Sir David Attenborough is celebrated for his huge involvement in the natural world. He’s campaigned relentlessly for our planet, helping to educate the global population on issues like climate change and global warming. He’s introduced species to the world – in fact, he’s got more than ten species named after him!
And now, the national treasure has just been credited for something else: driving interest in science subjects among GCSE students.
The ‘Attenborough effect,’ as it’s being called, is where pupils have the desire to ‘make a difference’ to the world, and it’s fuelling an interest in science.
A total of 767,722 16-year-olds took science double award this year, explains Schools Week, which is an increase of 5.1% (37,132) from the 730,590 students who sat the exam in 2018.
There has been only a slight jump in entries for single science, despite a bigger increase in the 16-year-old population.
Though vice president of Pearson, Derek Richardson, believes the work of the broadcaster and natural historian is having an impact on students.
“We know that young people are increasingly concerned about the world around them and want to make a difference,” Richardson said.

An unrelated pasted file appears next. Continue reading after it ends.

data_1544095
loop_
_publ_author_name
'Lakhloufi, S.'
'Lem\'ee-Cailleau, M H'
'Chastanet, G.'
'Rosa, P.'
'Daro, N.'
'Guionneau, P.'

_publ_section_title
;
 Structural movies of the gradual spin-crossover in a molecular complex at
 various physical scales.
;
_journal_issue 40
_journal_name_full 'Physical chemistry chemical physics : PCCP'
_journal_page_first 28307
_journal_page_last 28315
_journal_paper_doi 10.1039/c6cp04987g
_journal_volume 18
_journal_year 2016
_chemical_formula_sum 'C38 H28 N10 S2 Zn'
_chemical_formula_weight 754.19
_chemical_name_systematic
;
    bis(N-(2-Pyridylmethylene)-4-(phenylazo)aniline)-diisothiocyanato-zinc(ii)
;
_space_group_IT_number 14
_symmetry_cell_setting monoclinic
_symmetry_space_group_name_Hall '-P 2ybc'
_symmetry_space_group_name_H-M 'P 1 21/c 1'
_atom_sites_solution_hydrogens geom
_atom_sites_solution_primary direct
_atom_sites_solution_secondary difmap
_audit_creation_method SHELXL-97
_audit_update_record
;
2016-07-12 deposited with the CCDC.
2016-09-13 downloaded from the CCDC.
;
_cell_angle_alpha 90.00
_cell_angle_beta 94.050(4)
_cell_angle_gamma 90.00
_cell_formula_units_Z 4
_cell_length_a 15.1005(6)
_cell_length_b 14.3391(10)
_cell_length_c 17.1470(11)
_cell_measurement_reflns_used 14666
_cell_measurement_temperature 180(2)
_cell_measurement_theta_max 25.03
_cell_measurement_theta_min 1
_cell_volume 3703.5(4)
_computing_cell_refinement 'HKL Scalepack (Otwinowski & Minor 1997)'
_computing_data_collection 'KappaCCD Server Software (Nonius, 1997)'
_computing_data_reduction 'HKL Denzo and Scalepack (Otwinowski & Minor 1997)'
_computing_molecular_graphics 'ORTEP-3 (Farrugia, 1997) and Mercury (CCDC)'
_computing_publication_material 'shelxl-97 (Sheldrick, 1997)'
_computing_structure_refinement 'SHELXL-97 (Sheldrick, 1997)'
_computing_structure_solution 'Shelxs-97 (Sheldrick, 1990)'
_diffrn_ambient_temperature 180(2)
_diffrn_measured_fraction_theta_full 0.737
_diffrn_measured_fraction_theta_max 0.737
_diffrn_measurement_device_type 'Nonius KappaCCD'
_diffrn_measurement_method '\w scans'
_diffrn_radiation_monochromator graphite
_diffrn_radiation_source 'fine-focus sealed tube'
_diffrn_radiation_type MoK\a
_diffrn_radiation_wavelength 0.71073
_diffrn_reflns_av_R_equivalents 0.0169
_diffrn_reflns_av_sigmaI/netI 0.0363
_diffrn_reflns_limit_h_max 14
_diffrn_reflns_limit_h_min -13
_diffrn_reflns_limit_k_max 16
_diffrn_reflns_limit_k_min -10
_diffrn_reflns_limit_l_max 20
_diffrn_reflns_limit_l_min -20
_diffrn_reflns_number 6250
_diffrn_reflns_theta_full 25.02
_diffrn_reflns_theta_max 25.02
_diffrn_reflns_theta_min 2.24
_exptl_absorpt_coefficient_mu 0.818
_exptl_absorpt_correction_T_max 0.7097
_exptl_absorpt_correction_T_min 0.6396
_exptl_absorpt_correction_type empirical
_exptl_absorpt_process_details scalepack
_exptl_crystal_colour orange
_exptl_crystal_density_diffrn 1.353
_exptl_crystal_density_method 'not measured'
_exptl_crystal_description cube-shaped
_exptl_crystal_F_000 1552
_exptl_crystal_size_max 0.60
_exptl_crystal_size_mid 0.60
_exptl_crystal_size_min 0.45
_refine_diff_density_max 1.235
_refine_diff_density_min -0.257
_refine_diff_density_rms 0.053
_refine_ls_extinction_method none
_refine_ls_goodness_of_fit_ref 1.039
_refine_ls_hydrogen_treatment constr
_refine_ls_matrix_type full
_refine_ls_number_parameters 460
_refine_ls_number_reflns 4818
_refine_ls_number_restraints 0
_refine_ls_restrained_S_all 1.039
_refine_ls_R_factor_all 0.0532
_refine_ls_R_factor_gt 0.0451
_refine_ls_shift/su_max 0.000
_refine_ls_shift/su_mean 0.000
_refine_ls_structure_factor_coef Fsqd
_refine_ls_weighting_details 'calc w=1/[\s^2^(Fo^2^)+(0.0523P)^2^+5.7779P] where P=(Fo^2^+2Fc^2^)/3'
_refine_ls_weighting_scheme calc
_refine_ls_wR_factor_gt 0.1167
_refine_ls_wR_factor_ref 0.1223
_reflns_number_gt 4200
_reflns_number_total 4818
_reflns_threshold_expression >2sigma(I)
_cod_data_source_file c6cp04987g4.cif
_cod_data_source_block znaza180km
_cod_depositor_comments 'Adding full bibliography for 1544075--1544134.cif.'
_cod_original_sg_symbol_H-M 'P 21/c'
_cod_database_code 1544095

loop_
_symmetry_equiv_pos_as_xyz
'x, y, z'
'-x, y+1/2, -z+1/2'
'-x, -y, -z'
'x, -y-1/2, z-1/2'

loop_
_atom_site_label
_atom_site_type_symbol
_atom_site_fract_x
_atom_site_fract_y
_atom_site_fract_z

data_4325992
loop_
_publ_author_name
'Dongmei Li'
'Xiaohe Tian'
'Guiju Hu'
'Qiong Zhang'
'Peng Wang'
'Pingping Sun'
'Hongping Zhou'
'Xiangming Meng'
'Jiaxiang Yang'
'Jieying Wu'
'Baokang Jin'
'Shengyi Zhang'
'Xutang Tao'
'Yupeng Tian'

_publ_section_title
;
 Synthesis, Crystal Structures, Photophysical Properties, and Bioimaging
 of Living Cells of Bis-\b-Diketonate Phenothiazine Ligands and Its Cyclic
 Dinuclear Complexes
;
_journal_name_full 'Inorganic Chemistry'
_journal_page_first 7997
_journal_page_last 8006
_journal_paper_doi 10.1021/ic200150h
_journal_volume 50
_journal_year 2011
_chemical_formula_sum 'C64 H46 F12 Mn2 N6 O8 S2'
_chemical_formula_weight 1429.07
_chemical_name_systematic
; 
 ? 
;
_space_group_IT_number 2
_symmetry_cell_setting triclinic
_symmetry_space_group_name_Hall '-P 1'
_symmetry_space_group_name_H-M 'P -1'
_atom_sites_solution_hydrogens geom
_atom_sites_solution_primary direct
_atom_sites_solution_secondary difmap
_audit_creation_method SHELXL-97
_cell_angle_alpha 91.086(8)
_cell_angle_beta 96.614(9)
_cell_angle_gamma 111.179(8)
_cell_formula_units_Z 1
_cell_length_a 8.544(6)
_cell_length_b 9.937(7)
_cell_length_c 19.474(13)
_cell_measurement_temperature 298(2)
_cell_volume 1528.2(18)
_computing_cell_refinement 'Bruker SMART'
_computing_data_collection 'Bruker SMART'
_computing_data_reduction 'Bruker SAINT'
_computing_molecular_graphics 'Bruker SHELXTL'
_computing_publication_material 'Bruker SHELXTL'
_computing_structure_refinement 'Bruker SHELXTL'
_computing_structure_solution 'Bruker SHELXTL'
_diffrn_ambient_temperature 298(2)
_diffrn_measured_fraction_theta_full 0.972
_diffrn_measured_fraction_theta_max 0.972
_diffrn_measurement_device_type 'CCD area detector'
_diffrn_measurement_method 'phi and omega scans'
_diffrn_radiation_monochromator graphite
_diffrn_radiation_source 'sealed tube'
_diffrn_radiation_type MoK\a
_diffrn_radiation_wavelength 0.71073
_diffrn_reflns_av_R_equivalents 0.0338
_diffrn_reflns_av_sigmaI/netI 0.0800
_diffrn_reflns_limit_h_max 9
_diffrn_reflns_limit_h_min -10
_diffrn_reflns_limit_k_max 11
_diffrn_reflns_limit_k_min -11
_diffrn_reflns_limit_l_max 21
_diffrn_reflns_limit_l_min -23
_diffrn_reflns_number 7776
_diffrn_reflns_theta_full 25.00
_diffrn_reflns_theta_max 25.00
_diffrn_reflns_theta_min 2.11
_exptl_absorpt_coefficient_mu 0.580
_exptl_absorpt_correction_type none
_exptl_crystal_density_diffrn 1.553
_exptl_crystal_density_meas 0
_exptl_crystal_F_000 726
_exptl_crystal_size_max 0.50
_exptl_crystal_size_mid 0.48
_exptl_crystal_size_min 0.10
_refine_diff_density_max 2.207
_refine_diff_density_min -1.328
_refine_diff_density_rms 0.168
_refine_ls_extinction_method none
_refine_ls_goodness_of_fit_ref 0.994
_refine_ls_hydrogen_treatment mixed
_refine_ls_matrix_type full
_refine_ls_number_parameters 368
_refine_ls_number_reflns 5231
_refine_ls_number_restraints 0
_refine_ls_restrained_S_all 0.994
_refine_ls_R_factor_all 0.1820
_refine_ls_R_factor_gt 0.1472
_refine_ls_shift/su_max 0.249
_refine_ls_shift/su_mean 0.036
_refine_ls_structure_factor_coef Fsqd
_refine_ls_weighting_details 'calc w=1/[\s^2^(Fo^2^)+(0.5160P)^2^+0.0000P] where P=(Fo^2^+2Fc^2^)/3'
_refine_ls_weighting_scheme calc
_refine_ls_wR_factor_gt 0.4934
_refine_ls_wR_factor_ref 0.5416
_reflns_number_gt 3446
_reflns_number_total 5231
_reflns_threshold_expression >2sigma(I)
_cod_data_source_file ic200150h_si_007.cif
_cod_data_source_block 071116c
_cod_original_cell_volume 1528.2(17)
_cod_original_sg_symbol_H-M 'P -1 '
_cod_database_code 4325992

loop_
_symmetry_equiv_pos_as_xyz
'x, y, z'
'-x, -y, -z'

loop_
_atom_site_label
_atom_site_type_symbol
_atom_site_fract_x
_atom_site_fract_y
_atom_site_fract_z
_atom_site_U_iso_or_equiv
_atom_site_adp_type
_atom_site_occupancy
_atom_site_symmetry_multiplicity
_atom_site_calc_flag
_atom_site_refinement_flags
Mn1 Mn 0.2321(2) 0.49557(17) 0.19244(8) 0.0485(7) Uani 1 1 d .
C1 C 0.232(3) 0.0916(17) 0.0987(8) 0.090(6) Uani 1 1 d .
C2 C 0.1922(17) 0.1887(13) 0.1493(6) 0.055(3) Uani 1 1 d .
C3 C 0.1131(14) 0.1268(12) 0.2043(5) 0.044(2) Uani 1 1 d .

He continued: “The ‘Attenborough effect’ is fuelling an interest in science, and young people are focusing their studies towards the world of work where there’s an increasing demand for STEM careers.”
Richardson’s suggestion of pupils engaging with societal issues when picking their subjects echoed comments made a couple of months ago when A-level results were released.
He said that global warming discussions and Brexit contributed to the rise in students choosing to study A-level politics.
Science double award saw an increase in 7/A grades and above compared to last year (from 7.3% to 7.5%) and in grades 4/C and above (from 54.7% to 55.5%).
As we recently reported, the gender gap in science – especially chemistry – is narrowing even further. Girls continue to do better than their male counterparts in biology, while boys tend to be best at physics.
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